Falling by Emma KavanaghFalling 2A plane falls out of the sky. A woman is murdered. Four people all have something to hide. 

Jim is a retired police officer, and worried father. His beloved daughter has disappeared and he knows something is wrong.

Tom has woken up to the news that his wife was on the plane and must break the news to their only son.

Cecilia had packed up and left her family. Now she has survived a tragedy, and sees no way out.

Freya is struggling to cope with the loss of her father. But as she delves into his past, she may not like what she finds.

‘Before the plane crash, after the plane crash, such a short amount of time for the world to turn on its head. ‘

My Thoughts;

I loved this book! Ever since I’ve read the blurb for it I’ve wanted to read it and it finally made it up to the top of my TBR list. It actually shoved quite a few books out of the way to get to the top, but to be honest, I wasn’t disappointed in its violent tendency for supremacy in this aspect. It deserved to be read and to be enjoyed. It’s a book I could read again if I was the type of person to read books a second time – but with a teetering TBR pile, that is a difficult option.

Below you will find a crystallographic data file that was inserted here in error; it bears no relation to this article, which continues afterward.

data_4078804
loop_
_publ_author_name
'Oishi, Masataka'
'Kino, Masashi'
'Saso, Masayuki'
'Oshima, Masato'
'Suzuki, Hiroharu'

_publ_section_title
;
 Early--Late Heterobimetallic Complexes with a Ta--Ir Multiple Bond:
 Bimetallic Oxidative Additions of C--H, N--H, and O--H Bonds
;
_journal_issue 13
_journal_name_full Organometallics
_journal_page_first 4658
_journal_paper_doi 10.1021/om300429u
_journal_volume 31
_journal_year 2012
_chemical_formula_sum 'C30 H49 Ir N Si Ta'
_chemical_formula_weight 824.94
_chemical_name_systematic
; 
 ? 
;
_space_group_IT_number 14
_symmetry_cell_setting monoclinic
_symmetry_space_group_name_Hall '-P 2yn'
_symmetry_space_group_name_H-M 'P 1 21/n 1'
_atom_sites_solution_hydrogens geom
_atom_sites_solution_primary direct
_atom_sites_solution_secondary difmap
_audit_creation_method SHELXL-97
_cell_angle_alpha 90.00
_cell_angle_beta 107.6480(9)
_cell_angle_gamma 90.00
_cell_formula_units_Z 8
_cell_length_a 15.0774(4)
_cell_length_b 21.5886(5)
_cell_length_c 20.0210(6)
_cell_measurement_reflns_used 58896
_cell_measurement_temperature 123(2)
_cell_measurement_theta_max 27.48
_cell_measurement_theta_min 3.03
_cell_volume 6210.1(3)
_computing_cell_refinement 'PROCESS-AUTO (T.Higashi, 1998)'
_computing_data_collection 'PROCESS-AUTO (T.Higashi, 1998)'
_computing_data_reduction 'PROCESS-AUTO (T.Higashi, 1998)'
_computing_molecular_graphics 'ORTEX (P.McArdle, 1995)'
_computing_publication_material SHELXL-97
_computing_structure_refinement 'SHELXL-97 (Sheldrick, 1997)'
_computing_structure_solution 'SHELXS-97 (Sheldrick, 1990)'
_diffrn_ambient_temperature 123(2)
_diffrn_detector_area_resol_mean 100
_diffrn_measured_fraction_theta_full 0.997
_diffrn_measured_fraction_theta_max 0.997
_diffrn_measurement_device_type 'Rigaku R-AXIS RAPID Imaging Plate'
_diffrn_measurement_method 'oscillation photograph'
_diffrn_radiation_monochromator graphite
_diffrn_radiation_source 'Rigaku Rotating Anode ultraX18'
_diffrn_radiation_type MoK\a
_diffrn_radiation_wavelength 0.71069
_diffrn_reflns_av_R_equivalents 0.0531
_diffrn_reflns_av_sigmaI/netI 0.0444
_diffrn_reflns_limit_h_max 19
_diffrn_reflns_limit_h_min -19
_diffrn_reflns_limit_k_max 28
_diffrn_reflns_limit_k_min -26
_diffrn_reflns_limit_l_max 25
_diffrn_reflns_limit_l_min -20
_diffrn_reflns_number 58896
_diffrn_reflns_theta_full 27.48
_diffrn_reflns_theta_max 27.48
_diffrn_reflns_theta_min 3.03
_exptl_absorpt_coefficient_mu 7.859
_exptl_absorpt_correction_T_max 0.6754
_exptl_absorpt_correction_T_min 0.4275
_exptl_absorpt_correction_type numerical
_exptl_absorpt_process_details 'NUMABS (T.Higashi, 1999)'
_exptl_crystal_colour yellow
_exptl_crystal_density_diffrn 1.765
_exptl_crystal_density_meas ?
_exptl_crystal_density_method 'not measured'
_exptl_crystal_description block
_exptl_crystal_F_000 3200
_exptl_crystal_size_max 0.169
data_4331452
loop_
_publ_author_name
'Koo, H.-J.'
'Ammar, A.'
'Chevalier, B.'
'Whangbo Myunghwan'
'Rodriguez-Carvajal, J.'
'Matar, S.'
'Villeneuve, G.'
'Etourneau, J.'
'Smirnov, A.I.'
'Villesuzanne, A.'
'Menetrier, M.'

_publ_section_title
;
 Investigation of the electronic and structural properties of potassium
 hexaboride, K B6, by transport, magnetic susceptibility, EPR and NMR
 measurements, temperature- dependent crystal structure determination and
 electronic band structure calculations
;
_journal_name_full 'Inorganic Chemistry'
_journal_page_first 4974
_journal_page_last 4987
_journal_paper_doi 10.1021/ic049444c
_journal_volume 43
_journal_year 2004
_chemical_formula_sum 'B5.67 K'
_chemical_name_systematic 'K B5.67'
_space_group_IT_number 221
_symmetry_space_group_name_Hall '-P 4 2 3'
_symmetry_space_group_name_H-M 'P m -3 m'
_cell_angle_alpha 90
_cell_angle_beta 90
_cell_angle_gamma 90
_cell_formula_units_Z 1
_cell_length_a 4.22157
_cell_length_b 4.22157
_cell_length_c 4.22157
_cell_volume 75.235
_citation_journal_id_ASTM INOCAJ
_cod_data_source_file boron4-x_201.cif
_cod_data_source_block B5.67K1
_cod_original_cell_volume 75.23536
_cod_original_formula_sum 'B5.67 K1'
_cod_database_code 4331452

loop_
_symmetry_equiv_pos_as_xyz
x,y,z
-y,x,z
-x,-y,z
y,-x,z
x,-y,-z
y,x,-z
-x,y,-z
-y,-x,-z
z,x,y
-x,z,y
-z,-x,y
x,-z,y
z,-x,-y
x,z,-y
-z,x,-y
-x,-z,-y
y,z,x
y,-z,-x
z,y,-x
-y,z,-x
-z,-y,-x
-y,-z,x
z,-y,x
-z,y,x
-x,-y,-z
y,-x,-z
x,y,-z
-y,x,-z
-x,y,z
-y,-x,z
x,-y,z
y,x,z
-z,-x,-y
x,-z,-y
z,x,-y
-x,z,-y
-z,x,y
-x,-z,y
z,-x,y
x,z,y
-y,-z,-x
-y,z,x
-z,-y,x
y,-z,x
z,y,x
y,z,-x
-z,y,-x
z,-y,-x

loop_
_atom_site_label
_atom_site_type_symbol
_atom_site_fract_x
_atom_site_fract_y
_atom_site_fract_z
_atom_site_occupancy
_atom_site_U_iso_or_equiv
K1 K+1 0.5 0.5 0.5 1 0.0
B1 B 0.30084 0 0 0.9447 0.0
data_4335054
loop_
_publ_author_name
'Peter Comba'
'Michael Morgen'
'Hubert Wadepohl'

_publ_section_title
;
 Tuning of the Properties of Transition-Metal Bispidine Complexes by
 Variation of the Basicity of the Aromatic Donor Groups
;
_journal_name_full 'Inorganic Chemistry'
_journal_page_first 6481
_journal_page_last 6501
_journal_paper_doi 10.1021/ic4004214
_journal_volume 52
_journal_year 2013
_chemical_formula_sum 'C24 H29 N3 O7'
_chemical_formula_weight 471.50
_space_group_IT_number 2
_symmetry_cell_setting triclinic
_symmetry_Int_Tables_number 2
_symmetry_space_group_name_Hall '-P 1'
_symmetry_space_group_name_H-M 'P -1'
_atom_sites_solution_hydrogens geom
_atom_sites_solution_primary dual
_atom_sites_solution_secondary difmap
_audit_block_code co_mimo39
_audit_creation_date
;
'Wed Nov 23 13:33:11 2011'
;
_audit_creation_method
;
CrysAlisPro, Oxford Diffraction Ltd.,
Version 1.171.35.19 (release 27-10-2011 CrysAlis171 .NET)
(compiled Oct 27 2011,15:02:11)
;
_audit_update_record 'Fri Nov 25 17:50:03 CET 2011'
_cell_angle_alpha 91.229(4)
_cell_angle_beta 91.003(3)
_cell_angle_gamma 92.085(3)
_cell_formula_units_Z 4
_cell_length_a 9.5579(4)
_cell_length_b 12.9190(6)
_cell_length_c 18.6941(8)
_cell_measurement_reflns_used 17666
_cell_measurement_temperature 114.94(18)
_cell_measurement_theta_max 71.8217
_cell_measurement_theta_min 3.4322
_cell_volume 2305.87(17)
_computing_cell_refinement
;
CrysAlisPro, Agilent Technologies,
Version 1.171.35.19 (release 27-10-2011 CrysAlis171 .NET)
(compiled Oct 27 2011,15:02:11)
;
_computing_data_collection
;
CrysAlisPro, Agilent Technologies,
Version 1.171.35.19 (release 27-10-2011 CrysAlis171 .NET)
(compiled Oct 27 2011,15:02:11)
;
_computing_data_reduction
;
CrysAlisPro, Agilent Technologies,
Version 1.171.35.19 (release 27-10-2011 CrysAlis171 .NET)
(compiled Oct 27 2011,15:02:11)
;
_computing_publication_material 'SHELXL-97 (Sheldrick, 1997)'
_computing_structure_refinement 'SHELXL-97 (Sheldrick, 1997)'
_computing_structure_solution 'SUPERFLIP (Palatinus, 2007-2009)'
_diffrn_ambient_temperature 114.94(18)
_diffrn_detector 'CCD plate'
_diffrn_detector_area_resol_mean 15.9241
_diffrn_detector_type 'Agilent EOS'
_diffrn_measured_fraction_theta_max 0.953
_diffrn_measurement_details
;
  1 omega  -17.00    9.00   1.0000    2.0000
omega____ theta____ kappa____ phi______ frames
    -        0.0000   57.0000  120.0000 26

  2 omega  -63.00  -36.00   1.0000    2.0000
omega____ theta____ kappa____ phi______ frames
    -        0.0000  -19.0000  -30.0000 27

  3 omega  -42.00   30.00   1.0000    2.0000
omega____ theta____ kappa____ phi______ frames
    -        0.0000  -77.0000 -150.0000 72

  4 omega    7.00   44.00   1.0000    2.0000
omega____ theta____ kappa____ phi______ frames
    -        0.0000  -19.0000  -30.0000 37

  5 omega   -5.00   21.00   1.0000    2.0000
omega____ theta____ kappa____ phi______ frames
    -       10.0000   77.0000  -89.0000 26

Kavanagh sets the scene so wonderfully as mental is crunching and Cecelia is falling. She takes you straight to the heart of the action. The scene itself is beautifully cast as there is heavy snow in the air and on the ground and hot metal and burning fires. I felt so completely drawn in. 

It’s this setting of the cold, thick snow that seeps through the entire book with you that holds your feet firmly in place. Maybe it’s just me and cold settings but I love them. 

As the blurb indicates the book envelopes four people and they between them tell the story of the crash, the murder, before and after. Each chapter with each person feels honest and raw and heartfelt. Kavanagh’s use of language and setting is evocative. The cold snow driven landscape is a wonderful backdrop to the emotions that are so startlingly drawn. You can feel yourself there in the cold and in the moment with each character quite clearly.  

It’s expertly plotted as the storyline interweaves the characters lives gently and smoothly, while all the time leaving you just that little out of breath for the next part.

I couldn’t stop turning the pages. This was the second book in a week to keep me up in the night until I’d finished it. It is unique and clever.

I loved this and would recommend it to crime fiction fans.

Thank you to the author, publisher and Netgalley for my copy.

You can find Emma Kavanagh’s First Draft Q&A that she did on the blog in June, Here.


To keep up with all the books I read, you can catch me on Goodreads Here